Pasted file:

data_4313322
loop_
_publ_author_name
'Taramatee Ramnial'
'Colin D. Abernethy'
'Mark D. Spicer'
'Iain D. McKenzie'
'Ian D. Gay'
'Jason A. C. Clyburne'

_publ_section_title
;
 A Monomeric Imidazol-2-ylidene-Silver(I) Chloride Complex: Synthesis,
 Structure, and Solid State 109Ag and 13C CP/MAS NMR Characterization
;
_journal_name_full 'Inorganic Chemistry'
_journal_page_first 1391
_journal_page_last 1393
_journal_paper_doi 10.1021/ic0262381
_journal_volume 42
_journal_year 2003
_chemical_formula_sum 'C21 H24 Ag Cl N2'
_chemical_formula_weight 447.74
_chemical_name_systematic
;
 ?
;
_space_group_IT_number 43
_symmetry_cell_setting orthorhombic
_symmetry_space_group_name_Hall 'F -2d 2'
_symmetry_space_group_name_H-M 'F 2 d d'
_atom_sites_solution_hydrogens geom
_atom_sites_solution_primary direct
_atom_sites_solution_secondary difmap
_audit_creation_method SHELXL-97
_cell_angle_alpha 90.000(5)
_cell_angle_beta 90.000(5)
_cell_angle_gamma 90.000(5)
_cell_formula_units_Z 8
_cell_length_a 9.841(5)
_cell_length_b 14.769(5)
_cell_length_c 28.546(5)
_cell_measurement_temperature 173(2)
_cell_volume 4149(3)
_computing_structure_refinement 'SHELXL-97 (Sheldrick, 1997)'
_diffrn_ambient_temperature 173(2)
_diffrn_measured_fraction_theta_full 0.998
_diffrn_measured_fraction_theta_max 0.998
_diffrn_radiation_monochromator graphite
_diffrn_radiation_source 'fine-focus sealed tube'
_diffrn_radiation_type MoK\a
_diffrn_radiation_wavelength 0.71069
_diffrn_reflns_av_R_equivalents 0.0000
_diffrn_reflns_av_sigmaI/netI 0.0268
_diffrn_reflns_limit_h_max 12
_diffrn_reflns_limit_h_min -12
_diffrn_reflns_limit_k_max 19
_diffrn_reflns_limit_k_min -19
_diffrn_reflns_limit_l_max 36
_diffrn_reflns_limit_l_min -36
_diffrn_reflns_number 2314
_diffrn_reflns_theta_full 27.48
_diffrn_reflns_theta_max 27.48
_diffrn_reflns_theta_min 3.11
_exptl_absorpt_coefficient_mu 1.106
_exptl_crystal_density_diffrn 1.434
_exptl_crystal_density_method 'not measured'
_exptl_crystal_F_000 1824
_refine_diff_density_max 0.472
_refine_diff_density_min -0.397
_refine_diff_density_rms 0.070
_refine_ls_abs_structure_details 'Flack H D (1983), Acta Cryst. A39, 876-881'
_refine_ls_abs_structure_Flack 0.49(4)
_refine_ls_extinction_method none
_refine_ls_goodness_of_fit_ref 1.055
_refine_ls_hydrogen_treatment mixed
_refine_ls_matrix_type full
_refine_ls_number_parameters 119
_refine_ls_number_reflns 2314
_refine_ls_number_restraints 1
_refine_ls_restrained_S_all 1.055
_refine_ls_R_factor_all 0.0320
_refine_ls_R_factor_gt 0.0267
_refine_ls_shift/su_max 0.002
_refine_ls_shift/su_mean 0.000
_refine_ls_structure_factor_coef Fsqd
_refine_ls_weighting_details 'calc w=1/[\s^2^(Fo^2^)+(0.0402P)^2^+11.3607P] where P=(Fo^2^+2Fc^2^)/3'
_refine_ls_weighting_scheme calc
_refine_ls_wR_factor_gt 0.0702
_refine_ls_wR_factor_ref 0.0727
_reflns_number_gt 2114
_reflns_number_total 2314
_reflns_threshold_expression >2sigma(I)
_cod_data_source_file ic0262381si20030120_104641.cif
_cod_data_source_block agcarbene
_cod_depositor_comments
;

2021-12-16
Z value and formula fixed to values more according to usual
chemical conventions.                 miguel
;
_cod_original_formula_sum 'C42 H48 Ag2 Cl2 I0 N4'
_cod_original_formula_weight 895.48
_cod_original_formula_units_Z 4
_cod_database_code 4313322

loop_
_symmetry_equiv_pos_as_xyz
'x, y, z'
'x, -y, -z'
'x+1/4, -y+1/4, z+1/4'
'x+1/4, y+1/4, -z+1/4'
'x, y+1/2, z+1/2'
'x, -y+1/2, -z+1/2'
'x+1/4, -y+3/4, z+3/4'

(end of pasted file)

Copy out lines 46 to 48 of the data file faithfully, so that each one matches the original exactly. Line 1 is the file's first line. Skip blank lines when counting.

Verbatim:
_diffrn_measured_fraction_theta_full 0.998
_diffrn_measured_fraction_theta_max 0.998
_diffrn_radiation_monochromator graphite